Europe's heatwave is wreaking havoc in Germany

by Cathrin Schaer / 31 August, 2018
Beach-goers wait to access a beach in Berlin on August 4. Photo/Getty Images

Beach-goers wait to access a beach in Berlin on August 4. Photo/Getty Images

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Eight German states say the heatwave in Europe has cost them close to $5.2 billion in damage.

The weather: it’s what polite Britons talk about when they want to avoid other, more controversial subjects. But recently, the straight-talking Germans, who are not half as sensitive to controversy, have also been fixated on the weather. Over the past month or so, temperature, rainfall and humidity levels have become a national obsession.

In Berlin, city dwellers are happy if they get a week or two of sunshine any given summer. After three nice days in a row in July, the neighbours will joke that the German summer is now officially over. Not this year, though. This year, “the sunshine has become a threat”, as one newspaper headline put it. Europe has been beset by a heatwave, and at times over the past month, it’s been hotter in Berlin than in Italy or Greece. The city – dirty, dusty, sweaty – feels different: exotic, unwashed and somehow more relaxed as the heat forces residents to disrobe and take afternoon naps. The dry sidewalks smell like pee, the grass in the parks is brown, queues outside public swimming pools are hours long and good citizens water thirsty municipal trees outside their apartment buildings.

The heatwave brought its share of First World problems. Germany almost ran out of beer bottles, jellyfish prevented swimming at some Baltic Sea beaches and ice cream burglary became a thing. People started playing reggae again, and while the rich bought desk fans (that quickly sold out), the poor sweated it out. When the temperature hit 37°C, journalists at the central-city newspaper I work at stayed in their home offices, and some wrote stories about how weekend escapes to the mountains were trendy again.

But there were also more-serious issues: farmers lost as much as half of their crops, lake and river levels dropped to record lows, railway tracks bent and highways buckled.

Compared with other European nations, Germany got away relatively lightly. Still, eight German states say the heatwave cost them close to $5.2 billion in damage. Over 30°C, there’s a 10% rise in deaths and 5% rise in hospital admissions.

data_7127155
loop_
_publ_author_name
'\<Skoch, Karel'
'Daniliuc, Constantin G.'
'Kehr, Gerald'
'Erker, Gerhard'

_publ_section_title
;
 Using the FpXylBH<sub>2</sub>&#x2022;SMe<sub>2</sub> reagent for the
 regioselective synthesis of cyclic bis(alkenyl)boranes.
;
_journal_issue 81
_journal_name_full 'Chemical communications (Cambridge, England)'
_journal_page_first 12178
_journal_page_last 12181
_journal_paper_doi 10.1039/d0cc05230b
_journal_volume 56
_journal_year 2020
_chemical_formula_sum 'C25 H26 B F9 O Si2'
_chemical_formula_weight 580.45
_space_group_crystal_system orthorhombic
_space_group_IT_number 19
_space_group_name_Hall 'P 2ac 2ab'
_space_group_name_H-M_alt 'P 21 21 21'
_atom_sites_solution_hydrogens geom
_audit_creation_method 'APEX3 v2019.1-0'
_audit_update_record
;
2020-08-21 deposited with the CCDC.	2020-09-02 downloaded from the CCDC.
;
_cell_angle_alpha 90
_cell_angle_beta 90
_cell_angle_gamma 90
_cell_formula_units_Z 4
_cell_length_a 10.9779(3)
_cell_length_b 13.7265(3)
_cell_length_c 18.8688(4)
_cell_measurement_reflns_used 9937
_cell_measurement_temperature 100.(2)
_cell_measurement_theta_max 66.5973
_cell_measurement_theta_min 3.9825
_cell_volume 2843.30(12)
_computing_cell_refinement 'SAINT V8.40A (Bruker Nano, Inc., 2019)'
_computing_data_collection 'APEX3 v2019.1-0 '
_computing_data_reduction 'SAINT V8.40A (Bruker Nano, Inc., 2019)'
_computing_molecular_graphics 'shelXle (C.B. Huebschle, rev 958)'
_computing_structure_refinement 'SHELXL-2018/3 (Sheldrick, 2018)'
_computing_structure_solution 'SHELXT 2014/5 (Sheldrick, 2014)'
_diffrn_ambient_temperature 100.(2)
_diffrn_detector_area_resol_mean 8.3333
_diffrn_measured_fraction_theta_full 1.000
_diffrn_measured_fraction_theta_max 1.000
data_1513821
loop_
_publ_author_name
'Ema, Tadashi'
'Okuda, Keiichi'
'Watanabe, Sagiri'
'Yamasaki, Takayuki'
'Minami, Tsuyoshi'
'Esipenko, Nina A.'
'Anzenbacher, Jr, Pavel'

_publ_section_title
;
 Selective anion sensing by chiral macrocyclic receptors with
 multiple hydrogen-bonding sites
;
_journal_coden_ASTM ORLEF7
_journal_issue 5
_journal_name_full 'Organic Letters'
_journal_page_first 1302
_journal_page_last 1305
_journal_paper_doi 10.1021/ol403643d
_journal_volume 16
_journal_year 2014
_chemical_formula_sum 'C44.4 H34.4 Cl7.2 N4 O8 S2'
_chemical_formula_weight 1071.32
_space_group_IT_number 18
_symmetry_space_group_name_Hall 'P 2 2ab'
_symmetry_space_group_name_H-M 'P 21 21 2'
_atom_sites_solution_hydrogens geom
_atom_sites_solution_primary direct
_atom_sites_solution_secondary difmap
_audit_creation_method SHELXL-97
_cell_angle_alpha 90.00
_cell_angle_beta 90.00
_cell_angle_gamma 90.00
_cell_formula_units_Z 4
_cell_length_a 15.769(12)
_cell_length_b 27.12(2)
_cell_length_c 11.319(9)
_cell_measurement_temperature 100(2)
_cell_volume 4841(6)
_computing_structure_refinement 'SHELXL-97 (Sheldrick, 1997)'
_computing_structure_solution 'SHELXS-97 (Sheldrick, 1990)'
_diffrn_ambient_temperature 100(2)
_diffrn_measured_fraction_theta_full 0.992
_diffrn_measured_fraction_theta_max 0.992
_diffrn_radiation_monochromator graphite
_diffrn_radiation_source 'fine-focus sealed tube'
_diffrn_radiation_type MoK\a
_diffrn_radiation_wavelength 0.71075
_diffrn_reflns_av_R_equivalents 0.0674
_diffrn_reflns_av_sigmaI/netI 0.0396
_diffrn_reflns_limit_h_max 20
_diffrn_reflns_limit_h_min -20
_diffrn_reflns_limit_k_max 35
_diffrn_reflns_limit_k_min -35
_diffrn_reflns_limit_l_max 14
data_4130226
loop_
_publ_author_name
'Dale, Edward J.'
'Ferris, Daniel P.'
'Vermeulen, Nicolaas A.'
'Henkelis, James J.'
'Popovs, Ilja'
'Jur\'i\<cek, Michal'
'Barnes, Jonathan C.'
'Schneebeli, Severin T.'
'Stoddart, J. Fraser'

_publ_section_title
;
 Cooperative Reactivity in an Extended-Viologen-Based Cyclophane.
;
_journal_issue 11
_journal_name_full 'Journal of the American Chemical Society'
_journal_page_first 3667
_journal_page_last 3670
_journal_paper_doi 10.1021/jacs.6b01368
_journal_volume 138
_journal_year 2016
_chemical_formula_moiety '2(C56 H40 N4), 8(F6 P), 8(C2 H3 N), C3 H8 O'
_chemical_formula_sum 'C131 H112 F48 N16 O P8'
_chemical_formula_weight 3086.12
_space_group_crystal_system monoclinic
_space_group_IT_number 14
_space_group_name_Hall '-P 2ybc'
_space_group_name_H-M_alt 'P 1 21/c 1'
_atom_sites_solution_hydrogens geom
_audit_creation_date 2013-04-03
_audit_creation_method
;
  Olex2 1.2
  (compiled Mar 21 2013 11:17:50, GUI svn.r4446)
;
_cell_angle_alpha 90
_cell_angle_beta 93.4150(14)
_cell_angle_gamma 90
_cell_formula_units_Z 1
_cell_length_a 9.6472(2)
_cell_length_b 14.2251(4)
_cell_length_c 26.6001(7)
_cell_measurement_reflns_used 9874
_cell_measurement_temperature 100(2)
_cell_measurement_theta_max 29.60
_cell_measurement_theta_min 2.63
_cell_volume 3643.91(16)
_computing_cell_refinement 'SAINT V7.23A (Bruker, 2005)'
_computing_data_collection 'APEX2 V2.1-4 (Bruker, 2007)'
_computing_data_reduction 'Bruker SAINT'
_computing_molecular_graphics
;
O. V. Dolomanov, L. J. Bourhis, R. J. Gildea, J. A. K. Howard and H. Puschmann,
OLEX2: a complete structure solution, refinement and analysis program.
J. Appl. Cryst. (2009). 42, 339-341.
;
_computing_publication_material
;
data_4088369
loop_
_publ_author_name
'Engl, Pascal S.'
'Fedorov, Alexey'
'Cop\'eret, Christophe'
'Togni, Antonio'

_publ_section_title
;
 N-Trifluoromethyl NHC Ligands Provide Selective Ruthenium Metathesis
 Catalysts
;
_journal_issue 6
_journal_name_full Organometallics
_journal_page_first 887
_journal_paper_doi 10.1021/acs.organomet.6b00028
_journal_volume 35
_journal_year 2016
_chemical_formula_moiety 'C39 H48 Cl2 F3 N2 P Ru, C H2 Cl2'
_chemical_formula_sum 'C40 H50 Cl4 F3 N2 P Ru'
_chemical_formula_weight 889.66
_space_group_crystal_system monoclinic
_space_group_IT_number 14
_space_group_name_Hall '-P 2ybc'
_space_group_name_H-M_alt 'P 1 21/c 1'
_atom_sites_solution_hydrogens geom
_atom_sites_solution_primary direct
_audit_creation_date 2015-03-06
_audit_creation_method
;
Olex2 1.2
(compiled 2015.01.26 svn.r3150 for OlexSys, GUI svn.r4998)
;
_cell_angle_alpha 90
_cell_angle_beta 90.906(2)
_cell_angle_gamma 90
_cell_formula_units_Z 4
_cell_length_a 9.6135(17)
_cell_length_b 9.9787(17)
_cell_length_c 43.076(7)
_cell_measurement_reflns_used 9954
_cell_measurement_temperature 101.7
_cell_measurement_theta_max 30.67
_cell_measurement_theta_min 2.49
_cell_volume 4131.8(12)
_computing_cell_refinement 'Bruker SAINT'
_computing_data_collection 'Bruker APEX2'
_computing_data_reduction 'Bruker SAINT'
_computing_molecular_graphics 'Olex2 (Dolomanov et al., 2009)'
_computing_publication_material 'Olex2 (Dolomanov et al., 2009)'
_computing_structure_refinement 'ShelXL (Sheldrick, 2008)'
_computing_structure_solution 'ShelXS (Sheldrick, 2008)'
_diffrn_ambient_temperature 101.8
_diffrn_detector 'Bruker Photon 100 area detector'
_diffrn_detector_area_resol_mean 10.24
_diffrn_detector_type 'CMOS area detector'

It feels so strange. In New Zealand, we tend to keep an eye on the weather. It’s all that “four seasons in one day” stuff that could either interfere with our shopping or kill us if we’re out in the bush. New Zealand lives closer to nature. But in Berlin, in the middle of continental Europe, you generally don’t worry about that. If there’s rain, you catch the subway. If it’s minus 15°C, you put on your coat and trundle from well-warmed apartment to cosy cafe. But this kind of heat, well, Berlin just can’t cope.

It’s unsettling, apocalyptic even. One of Germany’s most popular talk shows asked guests, including the Minister for Agriculture, how locals should change their behaviour. A TV documentary about weather drew around 4.35 million viewers; everyone wanted to know what was going on, why and when it would stop.

It feels like we’re on the cusp of some historic realisation, current affairs magazine Der Spiegel suggested ominously. “Is this summer the final, irrefutable proof that the planet is heating up?” it asked.

In the end, after talking to various local climatologists, nobody was sure how to answer the question, concluding that, although there’s no denying overall global warming, a long hot summer, a shortage of beer bottles and an excess of reggae do not an environmental disaster make.

But we can be sure of one thing this dry European summer – slowly, but surely, the weather is no longer a subject just for polite conversation.

Cathrin Schaer is editor-in-chief of Iraqi news website Niqash.org, based in Berlin.

This article was first published in the September 1, 2018 issue of the New Zealand Listener.

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